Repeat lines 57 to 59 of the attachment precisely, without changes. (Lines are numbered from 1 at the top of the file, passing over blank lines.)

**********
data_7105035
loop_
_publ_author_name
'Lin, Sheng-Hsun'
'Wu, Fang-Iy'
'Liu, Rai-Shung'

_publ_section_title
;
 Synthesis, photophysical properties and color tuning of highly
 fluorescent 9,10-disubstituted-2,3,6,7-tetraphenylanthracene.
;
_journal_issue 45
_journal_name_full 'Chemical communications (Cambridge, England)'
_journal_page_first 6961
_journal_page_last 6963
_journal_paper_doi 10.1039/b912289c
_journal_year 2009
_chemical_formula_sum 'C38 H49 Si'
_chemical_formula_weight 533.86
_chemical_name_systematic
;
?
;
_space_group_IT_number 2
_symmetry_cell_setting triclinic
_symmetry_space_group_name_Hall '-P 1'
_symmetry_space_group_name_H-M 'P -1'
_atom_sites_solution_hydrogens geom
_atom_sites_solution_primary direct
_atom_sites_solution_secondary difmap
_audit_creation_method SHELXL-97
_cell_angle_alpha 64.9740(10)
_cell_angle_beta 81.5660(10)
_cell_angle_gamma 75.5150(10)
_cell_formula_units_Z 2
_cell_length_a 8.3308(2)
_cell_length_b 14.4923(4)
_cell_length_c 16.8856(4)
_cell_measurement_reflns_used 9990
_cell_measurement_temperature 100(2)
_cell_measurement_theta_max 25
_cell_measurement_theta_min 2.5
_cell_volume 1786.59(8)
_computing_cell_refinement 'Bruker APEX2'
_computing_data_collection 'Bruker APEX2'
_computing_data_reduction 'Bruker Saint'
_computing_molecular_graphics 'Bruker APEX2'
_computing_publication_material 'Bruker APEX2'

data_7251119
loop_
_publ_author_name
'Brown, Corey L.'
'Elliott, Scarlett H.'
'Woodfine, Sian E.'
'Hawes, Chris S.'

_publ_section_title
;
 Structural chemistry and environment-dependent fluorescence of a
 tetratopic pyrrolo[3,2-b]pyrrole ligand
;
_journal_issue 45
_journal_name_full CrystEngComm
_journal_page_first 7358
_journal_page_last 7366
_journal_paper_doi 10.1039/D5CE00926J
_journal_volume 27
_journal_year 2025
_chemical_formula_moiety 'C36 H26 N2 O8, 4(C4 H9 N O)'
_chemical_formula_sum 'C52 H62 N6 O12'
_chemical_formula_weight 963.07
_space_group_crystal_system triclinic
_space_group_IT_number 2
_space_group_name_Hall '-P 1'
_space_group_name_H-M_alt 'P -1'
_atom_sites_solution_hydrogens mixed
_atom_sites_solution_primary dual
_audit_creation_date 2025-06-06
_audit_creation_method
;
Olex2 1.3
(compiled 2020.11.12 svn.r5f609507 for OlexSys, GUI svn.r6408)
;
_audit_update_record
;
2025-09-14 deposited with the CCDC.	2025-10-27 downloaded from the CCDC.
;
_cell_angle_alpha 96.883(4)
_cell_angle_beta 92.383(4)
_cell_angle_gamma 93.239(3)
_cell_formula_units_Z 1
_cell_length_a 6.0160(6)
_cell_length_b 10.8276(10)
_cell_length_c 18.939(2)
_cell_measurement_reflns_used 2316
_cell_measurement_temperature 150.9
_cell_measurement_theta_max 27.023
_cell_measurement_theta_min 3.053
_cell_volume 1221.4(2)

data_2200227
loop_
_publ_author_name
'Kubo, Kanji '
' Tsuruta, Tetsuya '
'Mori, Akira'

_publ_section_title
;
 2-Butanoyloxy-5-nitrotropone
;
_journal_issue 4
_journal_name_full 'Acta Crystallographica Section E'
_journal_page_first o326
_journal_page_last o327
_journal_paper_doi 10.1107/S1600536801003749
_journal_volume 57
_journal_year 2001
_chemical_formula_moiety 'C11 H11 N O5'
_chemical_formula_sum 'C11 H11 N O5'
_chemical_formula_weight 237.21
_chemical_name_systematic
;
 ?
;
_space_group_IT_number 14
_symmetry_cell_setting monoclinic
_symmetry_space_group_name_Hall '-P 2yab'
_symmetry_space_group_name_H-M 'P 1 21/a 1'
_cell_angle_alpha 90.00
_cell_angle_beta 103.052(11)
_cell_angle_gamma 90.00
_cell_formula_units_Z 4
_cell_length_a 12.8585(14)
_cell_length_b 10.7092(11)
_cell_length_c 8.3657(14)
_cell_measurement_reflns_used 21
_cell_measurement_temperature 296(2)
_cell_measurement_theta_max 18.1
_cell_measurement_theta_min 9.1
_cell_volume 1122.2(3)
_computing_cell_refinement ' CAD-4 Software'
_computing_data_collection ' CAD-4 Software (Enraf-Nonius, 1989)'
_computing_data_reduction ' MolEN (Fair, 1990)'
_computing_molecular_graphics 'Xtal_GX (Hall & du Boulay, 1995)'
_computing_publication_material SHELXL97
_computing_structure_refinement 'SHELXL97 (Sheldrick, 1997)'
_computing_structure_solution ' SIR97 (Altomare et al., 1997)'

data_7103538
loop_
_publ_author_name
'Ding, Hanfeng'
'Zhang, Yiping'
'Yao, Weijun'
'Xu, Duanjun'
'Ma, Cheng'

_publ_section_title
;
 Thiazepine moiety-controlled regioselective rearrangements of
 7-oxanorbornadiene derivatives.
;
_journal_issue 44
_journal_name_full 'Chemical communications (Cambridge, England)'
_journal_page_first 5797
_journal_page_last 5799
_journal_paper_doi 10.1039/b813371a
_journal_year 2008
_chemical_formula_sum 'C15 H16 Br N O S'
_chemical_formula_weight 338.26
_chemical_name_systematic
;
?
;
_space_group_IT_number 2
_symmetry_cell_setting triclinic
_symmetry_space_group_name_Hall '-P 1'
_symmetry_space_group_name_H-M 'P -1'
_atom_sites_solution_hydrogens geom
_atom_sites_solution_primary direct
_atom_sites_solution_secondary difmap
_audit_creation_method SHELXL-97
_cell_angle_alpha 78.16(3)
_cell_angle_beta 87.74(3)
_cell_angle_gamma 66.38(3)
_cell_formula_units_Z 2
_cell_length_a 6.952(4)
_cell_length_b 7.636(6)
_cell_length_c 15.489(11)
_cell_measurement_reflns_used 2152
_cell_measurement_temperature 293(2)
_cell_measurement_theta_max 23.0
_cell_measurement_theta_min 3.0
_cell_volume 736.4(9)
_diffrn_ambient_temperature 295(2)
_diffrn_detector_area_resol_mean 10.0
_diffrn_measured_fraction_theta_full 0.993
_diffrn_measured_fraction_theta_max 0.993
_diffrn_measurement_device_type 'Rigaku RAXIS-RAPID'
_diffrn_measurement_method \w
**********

;
 Structural chemistry and environment-dependent fluorescence of a
 tetratopic pyrrolo[3,2-b]pyrrole ligand